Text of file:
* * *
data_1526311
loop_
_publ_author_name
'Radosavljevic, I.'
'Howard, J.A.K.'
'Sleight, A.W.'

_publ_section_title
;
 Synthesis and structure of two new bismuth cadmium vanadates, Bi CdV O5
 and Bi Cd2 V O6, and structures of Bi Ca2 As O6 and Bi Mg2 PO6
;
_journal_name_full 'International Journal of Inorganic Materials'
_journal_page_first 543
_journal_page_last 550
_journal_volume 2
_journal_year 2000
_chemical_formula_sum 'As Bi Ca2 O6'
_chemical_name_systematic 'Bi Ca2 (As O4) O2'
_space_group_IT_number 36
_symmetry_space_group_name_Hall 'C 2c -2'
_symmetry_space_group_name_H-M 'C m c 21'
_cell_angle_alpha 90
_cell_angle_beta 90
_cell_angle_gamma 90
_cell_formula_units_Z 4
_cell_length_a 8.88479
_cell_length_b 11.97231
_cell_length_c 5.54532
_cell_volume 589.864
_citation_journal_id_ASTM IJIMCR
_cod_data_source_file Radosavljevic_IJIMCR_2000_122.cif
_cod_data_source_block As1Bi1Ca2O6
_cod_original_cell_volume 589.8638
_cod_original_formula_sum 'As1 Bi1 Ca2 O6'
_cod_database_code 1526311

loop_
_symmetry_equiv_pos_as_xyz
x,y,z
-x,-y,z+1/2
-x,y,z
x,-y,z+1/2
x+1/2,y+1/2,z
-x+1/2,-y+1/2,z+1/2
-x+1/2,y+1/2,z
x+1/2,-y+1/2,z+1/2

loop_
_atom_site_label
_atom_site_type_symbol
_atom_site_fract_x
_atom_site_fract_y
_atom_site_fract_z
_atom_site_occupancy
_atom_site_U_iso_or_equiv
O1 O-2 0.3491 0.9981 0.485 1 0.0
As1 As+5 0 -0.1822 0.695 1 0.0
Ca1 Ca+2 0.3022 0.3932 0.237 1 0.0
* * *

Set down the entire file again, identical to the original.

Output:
data_1526311
loop_
_publ_author_name
'Radosavljevic, I.'
'Howard, J.A.K.'
'Sleight, A.W.'

_publ_section_title
;
 Synthesis and structure of two new bismuth cadmium vanadates, Bi CdV O5
 and Bi Cd2 V O6, and structures of Bi Ca2 As O6 and Bi Mg2 PO6
;
_journal_name_full 'International Journal of Inorganic Materials'
_journal_page_first 543
_journal_page_last 550
_journal_volume 2
_journal_year 2000
_chemical_formula_sum 'As Bi Ca2 O6'
_chemical_name_systematic 'Bi Ca2 (As O4) O2'
_space_group_IT_number 36
_symmetry_space_group_name_Hall 'C 2c -2'
_symmetry_space_group_name_H-M 'C m c 21'
_cell_angle_alpha 90
_cell_angle_beta 90
_cell_angle_gamma 90
_cell_formula_units_Z 4
_cell_length_a 8.88479
_cell_length_b 11.97231
_cell_length_c 5.54532
_cell_volume 589.864
_citation_journal_id_ASTM IJIMCR
_cod_data_source_file Radosavljevic_IJIMCR_2000_122.cif
_cod_data_source_block As1Bi1Ca2O6
_cod_original_cell_volume 589.8638
_cod_original_formula_sum 'As1 Bi1 Ca2 O6'
_cod_database_code 1526311

loop_
_symmetry_equiv_pos_as_xyz
x,y,z
-x,-y,z+1/2
-x,y,z
x,-y,z+1/2
x+1/2,y+1/2,z
-x+1/2,-y+1/2,z+1/2
-x+1/2,y+1/2,z
x+1/2,-y+1/2,z+1/2

loop_
_atom_site_label
_atom_site_type_symbol
_atom_site_fract_x
_atom_site_fract_y
_atom_site_fract_z
_atom_site_occupancy
_atom_site_U_iso_or_equiv
O1 O-2 0.3491 0.9981 0.485 1 0.0
As1 As+5 0 -0.1822 0.695 1 0.0
Ca1 Ca+2 0.3022 0.3932 0.237 1 0.0